British trawler stopped by France in the middle of a fishing line leaves Le Havre after a week

A Scottish trawler detained in France for a week for fishing in French waters without a license has been released.

The fishing boat Cornelis Gert Jan left the port of Le Havre late Wednesday afternoon after a decision by the Rouen Court of Appeal, which authorized the boat “to leave Le Havre immediately without having to pay a deposit “said Captain Mathieu Croix’s lawyer. told AFP.

The State had requested the detention of the trawler pending the payment of a deposit of 150,000 €.

Macduff Shellfish, owner of the trawler, said in a statement on their website that they “are delighted that this matter is resolved and delighted that our crew and vessel cannot return home.”

“The crew acted calmly and professionally throughout the incident. They are in good spirits, eager to reunite with their loved ones and are grateful for all the messages of support received from the British public,” the statement also said.

The 36-meter-long trawler was diverted to Le Havre last Wednesday after a check by French authorities found that it had caught more than two tonnes of scallops without a license.

According to the prosecutor, the captain of the boat faces a fine of € 75,000 and administrative penalties.

French authorities have stepped up controls amid a dispute over fishing rights with the UK.

The French government claims that around half of the fishing licenses requested by French fishermen have not been approved and accuses the United Kingdom of not respecting the agreement reached before the final departure of the country from the bloc.

The post-Brexit deal with the European Union provided that fishermen could continue to fish in UK waters if they obtained a license and proved they were fishing there before.

Paris says, however, that many of the French boats that fish in UK waters are small, artisanal businesses that don’t necessarily have the technology to prove that they have accessed UK waters for years.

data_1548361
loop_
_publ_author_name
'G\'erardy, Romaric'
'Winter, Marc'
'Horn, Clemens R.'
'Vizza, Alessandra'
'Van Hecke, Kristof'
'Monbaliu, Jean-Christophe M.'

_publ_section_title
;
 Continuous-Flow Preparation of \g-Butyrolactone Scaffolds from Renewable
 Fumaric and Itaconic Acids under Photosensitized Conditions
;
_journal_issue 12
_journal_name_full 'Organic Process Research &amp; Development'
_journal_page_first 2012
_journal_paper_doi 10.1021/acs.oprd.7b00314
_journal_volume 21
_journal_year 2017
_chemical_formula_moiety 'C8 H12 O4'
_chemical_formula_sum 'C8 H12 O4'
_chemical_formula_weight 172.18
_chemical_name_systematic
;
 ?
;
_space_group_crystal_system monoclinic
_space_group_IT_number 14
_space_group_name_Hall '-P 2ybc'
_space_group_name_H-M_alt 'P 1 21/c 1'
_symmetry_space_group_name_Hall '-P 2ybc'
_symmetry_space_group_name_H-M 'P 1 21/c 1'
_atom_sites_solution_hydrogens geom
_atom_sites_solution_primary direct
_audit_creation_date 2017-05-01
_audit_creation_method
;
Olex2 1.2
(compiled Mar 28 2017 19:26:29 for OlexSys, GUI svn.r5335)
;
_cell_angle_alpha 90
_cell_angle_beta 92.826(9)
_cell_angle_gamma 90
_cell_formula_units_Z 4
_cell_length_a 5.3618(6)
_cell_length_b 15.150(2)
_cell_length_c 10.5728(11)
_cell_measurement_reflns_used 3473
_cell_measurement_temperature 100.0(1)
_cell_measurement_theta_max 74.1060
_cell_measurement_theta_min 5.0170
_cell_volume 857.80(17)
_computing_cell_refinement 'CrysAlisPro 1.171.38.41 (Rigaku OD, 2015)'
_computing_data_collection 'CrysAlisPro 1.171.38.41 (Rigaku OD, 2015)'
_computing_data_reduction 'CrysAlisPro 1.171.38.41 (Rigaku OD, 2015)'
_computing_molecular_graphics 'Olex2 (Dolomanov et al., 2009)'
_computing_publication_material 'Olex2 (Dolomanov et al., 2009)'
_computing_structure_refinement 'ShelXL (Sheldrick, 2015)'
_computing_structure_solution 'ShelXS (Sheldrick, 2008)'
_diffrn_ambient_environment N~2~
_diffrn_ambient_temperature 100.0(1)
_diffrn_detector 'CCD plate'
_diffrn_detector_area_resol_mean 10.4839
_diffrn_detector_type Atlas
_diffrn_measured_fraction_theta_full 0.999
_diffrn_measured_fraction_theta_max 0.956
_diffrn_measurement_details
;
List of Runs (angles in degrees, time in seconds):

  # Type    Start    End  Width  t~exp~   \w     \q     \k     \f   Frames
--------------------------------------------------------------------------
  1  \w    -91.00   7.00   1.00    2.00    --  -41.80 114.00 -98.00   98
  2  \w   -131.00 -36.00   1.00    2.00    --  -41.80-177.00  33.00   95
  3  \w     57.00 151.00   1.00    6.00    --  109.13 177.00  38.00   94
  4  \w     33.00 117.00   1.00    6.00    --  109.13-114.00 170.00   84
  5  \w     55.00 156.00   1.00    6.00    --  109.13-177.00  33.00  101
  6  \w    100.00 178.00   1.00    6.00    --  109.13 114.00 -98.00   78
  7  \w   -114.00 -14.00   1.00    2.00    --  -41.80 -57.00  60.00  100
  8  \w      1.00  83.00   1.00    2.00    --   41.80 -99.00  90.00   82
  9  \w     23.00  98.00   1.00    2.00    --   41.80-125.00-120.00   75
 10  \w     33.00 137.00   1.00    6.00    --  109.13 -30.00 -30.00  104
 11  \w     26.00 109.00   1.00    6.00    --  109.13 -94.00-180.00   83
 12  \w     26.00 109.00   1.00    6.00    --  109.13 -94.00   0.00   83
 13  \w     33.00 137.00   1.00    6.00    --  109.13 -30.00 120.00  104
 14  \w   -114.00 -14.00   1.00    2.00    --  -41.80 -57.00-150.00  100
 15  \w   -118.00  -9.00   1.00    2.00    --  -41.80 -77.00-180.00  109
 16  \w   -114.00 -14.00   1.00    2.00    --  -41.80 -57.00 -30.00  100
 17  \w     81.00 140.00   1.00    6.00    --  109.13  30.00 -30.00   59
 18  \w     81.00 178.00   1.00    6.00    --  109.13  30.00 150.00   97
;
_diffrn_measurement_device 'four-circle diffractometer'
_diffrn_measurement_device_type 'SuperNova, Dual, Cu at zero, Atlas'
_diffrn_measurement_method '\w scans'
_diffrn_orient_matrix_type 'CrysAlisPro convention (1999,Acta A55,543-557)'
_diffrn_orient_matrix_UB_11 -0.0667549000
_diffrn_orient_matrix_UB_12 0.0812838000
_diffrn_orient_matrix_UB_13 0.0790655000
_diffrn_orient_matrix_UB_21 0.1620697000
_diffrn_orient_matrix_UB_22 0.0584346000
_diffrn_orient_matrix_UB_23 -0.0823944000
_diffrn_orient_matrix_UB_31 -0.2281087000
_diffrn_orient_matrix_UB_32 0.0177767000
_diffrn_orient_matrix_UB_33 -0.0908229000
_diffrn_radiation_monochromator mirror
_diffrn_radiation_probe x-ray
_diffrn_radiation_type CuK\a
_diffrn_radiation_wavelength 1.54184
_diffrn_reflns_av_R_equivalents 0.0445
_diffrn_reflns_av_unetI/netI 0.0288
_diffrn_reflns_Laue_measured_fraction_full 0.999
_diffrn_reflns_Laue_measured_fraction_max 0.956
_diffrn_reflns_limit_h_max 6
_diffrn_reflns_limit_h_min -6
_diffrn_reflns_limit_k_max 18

The dispute has seen France threaten to close its ports to some British ships, increase customs controls on goods coming from the UK and cut power to the island of Jersey – an autonomous dependency of the British Crown.

The United Kingdom categorically denied the accusation and described the French threats as “disappointing and disproportionate”. He also argued that if France goes ahead with its threats, it will violate the Brexit Withdrawal Agreement.

France originally planned for the measures to take effect on November 2, but suspended their implementation to allow more talks.

British Brexit Minister David Frost is expected in Paris on Thursday to discuss the issue with Clément Beaune, French Minister for Europe.

A British government spokesperson said earlier this week that Britain was “ready to continue intensive talks on the fishery, including considering new evidence to support the remaining license applications.”

“We welcome France’s recognition that in-depth discussions are needed to resolve the range of difficulties in UK / EU relations,” they added.

The two men will then travel to Brussels on Friday for a meeting at the European Commission, according to French government spokesman Gabriel Attal.

“My colleague Clément Beaune will meet Mr. Frost (Thursday) in Paris on this subject, and there will be another meeting on Friday at the European Commission,” he told reporters on Wednesday.

“I would like to remind that this is above all a European issue and therefore the meeting at the European Commission will be very important and we will have to wait” for its outcome before sanctions are applied, he insisted. .

According to an EU source, Frost is due to meet Commission Vice-President Maros Sefcovic to discuss the Northern Ireland protocol, not fisheries.


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